Christine Jardine: Apocalypse threatening Australia should make us all pause for thought

Usually on New Year’s Eve I make a point of watching the firework display from Sydney.
A firefighter in Australia hoses down trees and flying embers in an attempt to save nearby homes. Picture: AFP/GettyA firefighter in Australia hoses down trees and flying embers in an attempt to save nearby homes. Picture: AFP/Getty
A firefighter in Australia hoses down trees and flying embers in an attempt to save nearby homes. Picture: AFP/Getty

In recent years it has become the symbolic beginning of our own celebrations as it provided a moment to share with family and friends halfway across the world.

That emotional connection was enhanced when my daughter and I enjoyed visiting the modern wonder of the world that is the Sydney Opera House and Harbour as part of her 21st Birthday trip.

This year I couldn’t bear to see the fireworks.

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During that visit two years ago we had also stood at a popular viewpoint and looked out over the breathtaking majesty of Australia’s Blue Mountains.

The friend we were visiting in Sydney explained they got their name from the fact that the forest is so thick that the first immigrants who saw it thought it looked blue.

It does.

This week news footage from that same spot showed only a thiCk blanket of smoke as the forest burned.

Every news bulletin now seems to relate an ever-escalating tragedy.

I am sure that I am far from alone in having contacted friends and family in Australia this week to check they are safe.

Australia is burning.

And it is frightening.

As I watch I cannot help but wonder if what we are seeing played out on the other side of the world is a warning that we ignore at our peril.

During that birthday trip we visited Perth, Melbourne, Hamilton Island and Sydney.

All of it different. All of it breathtaking.

The wildlife we got used to seeing along the roadside in the north has been helpless against the furnace that has engulfed their habitats.

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One report I read said it’s possible that entire species may have been lost.

Many of the communities we travelled through, or flew over, are now abandoned or reduced to ashes.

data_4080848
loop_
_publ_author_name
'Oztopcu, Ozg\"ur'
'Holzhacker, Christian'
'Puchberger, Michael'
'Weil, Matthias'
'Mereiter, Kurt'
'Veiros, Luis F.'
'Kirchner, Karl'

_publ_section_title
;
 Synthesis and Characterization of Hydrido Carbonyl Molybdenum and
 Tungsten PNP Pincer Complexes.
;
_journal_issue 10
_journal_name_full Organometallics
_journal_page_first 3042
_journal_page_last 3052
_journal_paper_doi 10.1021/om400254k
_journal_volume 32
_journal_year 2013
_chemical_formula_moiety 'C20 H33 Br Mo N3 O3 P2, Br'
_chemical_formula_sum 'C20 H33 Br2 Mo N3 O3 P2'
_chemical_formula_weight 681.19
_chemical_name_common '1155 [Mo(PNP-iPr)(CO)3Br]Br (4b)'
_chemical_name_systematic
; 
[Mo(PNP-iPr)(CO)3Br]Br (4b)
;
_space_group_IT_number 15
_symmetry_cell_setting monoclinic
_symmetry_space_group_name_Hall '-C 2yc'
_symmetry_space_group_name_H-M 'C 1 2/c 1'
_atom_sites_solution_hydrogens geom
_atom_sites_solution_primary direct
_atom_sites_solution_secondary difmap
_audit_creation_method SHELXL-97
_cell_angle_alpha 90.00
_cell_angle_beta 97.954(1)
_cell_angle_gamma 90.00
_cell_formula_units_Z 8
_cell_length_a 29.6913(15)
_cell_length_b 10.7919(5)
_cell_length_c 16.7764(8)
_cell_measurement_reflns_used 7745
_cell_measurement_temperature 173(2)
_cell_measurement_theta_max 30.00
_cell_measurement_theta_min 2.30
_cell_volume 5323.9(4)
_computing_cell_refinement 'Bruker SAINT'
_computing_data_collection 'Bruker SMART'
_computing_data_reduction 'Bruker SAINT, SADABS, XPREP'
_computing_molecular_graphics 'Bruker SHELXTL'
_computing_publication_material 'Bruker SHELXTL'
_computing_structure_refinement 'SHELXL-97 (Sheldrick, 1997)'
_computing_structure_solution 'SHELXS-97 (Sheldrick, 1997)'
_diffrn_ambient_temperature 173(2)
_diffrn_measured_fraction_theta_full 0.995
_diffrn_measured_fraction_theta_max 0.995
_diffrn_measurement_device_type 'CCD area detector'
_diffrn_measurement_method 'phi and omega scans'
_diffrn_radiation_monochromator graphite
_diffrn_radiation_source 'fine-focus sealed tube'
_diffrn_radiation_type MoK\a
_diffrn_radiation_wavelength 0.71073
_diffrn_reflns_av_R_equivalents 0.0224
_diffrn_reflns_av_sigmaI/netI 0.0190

As I’ve watched the coverage I’ve become increasingly frustrated at the lack of recognition of what we are actually seeing.

I fully appreciate that bush fires are a regular occurrence in Australia, as in other parts of the world.

Who can forget the destruction of vast tracts of the rainforest that was also played out on our TV screens.

Or the wild fires that recently swept through California.

But what we are seeing now is something on a far greater scale.

The disaster that is threatening Australia should give us all pause for thought.

As I write this more than five million hectares of Australia has been destroyed by the bushfires.

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That is equivalent to about two thirds of Scotland – and rising.

The area of New South Wales being evacuated this weekend is roughly equivalent to everything and everybody between Edinburgh and Inverness.

Thousands of homes have been lost.

The death toll is beginning to rise and there seems no clear picture of how many lives might be at risk.

As I watched the now embattled and criticised Australian Prime Minister try to salvage his own reputation from the carnage his country faces, I wondered exactly what it will take for some politicians to recognise that the planet’s climate is spinning towards catastrophe?

When will the naysayers stop and ask themselves if perhaps they are wrong?

Perhaps climate change is a real and dangerous phenomenon after all?

I am not, by any stretch of the imagination, an expert.

But, like most people now I have read and heard enough to believe that we are damaging the only planet we have.

Whether it is the plastic which is polluting our oceans and threatening our wildlife, or the carbon emissions which make the air in our cities difficult to breathe and contribute to global warming, we are running out of time to mend our ways.

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But even as I type the words I know that I share the guilt for not having acted sooner.

For decades now it has been too easy to take a flight, or jump in the car.

The shopping baskets, paper bags and glass bottles with which previous generations happily coped were discarded in an era of convenience. The disposable culture is now proving more expensive for us all than anyone could possibly have envisaged.

How can anyone who has watched the suffering and destruction caused by droughts, fires and unprecedented natural disasters across the planet in recent years possibly still doubt it? When the fires are finally under control and Australians begin to rebuild their confidence in their natural environment I hope that part of the healing process will be to ensure that the rest of the world does not forget what they have been through.

We should all learn the lesson of their experience.

And even if the doubters are still convinced that those of us clamouring for action to save the planet are wrong, after what they have seen in Australia are they prepared to take the risk that they have miscalculated?

I hope we can all see now that it is a gamble that none of us can afford to take.